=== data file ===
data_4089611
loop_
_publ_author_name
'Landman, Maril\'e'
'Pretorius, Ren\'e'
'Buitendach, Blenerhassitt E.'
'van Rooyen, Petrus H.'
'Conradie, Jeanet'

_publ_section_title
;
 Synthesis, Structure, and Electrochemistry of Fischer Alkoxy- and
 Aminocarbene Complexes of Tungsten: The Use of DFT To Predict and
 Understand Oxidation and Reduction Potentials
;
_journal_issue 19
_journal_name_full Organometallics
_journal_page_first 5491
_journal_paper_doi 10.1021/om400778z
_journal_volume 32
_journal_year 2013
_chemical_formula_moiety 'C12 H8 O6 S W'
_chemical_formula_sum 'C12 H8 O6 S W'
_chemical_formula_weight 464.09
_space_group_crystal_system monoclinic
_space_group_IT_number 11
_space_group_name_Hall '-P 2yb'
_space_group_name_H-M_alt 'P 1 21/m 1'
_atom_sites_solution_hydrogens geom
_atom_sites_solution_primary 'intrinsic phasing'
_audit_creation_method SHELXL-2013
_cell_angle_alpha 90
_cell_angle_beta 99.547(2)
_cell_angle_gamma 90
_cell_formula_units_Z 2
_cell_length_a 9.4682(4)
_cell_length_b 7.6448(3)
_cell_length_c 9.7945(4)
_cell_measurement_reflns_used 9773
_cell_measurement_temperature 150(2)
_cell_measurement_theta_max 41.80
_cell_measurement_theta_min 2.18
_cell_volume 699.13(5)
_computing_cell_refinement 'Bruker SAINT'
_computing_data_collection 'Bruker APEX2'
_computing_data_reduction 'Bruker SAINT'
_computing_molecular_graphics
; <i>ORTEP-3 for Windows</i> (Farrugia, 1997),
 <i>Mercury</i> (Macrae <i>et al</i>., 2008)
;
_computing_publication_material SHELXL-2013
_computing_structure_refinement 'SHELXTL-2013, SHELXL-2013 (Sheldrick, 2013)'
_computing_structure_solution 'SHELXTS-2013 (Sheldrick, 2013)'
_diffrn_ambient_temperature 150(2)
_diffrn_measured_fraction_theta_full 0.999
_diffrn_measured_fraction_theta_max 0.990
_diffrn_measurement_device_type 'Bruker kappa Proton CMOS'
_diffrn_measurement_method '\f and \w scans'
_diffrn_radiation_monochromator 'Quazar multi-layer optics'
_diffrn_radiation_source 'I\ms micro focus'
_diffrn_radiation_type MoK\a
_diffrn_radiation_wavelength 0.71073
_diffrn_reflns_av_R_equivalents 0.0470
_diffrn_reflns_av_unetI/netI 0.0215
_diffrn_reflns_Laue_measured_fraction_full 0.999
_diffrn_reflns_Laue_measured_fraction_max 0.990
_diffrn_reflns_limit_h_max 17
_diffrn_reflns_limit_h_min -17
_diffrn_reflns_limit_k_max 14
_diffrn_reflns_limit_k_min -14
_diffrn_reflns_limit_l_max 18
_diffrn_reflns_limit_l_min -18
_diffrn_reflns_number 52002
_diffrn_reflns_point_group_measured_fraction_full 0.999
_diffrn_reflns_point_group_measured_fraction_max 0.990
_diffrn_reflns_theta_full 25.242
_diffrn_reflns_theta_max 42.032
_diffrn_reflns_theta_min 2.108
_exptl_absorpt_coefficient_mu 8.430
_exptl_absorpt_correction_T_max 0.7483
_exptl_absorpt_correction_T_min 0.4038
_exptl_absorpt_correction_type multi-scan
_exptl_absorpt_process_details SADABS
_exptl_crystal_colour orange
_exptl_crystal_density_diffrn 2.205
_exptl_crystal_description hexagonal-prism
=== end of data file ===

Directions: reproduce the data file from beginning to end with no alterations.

data_4089611
loop_
_publ_author_name
'Landman, Maril\'e'
'Pretorius, Ren\'e'
'Buitendach, Blenerhassitt E.'
'van Rooyen, Petrus H.'
'Conradie, Jeanet'

_publ_section_title
;
 Synthesis, Structure, and Electrochemistry of Fischer Alkoxy- and
 Aminocarbene Complexes of Tungsten: The Use of DFT To Predict and
 Understand Oxidation and Reduction Potentials
;
_journal_issue 19
_journal_name_full Organometallics
_journal_page_first 5491
_journal_paper_doi 10.1021/om400778z
_journal_volume 32
_journal_year 2013
_chemical_formula_moiety 'C12 H8 O6 S W'
_chemical_formula_sum 'C12 H8 O6 S W'
_chemical_formula_weight 464.09
_space_group_crystal_system monoclinic
_space_group_IT_number 11
_space_group_name_Hall '-P 2yb'
_space_group_name_H-M_alt 'P 1 21/m 1'
_atom_sites_solution_hydrogens geom
_atom_sites_solution_primary 'intrinsic phasing'
_audit_creation_method SHELXL-2013
_cell_angle_alpha 90
_cell_angle_beta 99.547(2)
_cell_angle_gamma 90
_cell_formula_units_Z 2
_cell_length_a 9.4682(4)
_cell_length_b 7.6448(3)
_cell_length_c 9.7945(4)
_cell_measurement_reflns_used 9773
_cell_measurement_temperature 150(2)
_cell_measurement_theta_max 41.80
_cell_measurement_theta_min 2.18
_cell_volume 699.13(5)
_computing_cell_refinement 'Bruker SAINT'
_computing_data_collection 'Bruker APEX2'
_computing_data_reduction 'Bruker SAINT'
_computing_molecular_graphics
; <i>ORTEP-3 for Windows</i> (Farrugia, 1997),
 <i>Mercury</i> (Macrae <i>et al</i>., 2008)
;
_computing_publication_material SHELXL-2013
_computing_structure_refinement 'SHELXTL-2013, SHELXL-2013 (Sheldrick, 2013)'
_computing_structure_solution 'SHELXTS-2013 (Sheldrick, 2013)'
_diffrn_ambient_temperature 150(2)
_diffrn_measured_fraction_theta_full 0.999
_diffrn_measured_fraction_theta_max 0.990
_diffrn_measurement_device_type 'Bruker kappa Proton CMOS'
_diffrn_measurement_method '\f and \w scans'
_diffrn_radiation_monochromator 'Quazar multi-layer optics'
_diffrn_radiation_source 'I\ms micro focus'
_diffrn_radiation_type MoK\a
_diffrn_radiation_wavelength 0.71073
_diffrn_reflns_av_R_equivalents 0.0470
_diffrn_reflns_av_unetI/netI 0.0215
_diffrn_reflns_Laue_measured_fraction_full 0.999
_diffrn_reflns_Laue_measured_fraction_max 0.990
_diffrn_reflns_limit_h_max 17
_diffrn_reflns_limit_h_min -17
_diffrn_reflns_limit_k_max 14
_diffrn_reflns_limit_k_min -14
_diffrn_reflns_limit_l_max 18
_diffrn_reflns_limit_l_min -18
_diffrn_reflns_number 52002
_diffrn_reflns_point_group_measured_fraction_full 0.999
_diffrn_reflns_point_group_measured_fraction_max 0.990
_diffrn_reflns_theta_full 25.242
_diffrn_reflns_theta_max 42.032
_diffrn_reflns_theta_min 2.108
_exptl_absorpt_coefficient_mu 8.430
_exptl_absorpt_correction_T_max 0.7483
_exptl_absorpt_correction_T_min 0.4038
_exptl_absorpt_correction_type multi-scan
_exptl_absorpt_process_details SADABS
_exptl_crystal_colour orange
_exptl_crystal_density_diffrn 2.205
_exptl_crystal_description hexagonal-prism